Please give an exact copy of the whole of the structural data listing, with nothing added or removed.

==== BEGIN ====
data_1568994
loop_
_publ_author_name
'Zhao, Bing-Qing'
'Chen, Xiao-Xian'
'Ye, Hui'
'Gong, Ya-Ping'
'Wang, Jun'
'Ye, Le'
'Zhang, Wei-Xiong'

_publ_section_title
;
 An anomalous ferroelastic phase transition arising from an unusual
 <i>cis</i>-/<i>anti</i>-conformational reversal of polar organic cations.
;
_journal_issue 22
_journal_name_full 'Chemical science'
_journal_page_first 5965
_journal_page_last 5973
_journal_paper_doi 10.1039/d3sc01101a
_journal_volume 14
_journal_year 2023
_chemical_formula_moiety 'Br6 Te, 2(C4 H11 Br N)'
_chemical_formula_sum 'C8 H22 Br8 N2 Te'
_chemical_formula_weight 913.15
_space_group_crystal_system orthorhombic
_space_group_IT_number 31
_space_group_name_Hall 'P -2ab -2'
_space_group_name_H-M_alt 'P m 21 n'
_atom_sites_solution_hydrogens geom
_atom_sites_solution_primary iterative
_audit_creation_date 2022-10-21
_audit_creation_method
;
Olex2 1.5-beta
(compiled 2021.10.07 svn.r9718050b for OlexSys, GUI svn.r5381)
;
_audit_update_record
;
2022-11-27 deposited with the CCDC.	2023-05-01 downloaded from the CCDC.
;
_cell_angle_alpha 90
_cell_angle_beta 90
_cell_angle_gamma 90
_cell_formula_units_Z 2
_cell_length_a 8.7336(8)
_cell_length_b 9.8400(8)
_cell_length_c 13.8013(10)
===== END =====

data_1568994
loop_
_publ_author_name
'Zhao, Bing-Qing'
'Chen, Xiao-Xian'
'Ye, Hui'
'Gong, Ya-Ping'
'Wang, Jun'
'Ye, Le'
'Zhang, Wei-Xiong'

_publ_section_title
;
 An anomalous ferroelastic phase transition arising from an unusual
 <i>cis</i>-/<i>anti</i>-conformational reversal of polar organic cations.
;
_journal_issue 22
_journal_name_full 'Chemical science'
_journal_page_first 5965
_journal_page_last 5973
_journal_paper_doi 10.1039/d3sc01101a
_journal_volume 14
_journal_year 2023
_chemical_formula_moiety 'Br6 Te, 2(C4 H11 Br N)'
_chemical_formula_sum 'C8 H22 Br8 N2 Te'
_chemical_formula_weight 913.15
_space_group_crystal_system orthorhombic
_space_group_IT_number 31
_space_group_name_Hall 'P -2ab -2'
_space_group_name_H-M_alt 'P m 21 n'
_atom_sites_solution_hydrogens geom
_atom_sites_solution_primary iterative
_audit_creation_date 2022-10-21
_audit_creation_method
;
Olex2 1.5-beta
(compiled 2021.10.07 svn.r9718050b for OlexSys, GUI svn.r5381)
;
_audit_update_record
;
2022-11-27 deposited with the CCDC.	2023-05-01 downloaded from the CCDC.
;
_cell_angle_alpha 90
_cell_angle_beta 90
_cell_angle_gamma 90
_cell_formula_units_Z 2
_cell_length_a 8.7336(8)
_cell_length_b 9.8400(8)
_cell_length_c 13.8013(10)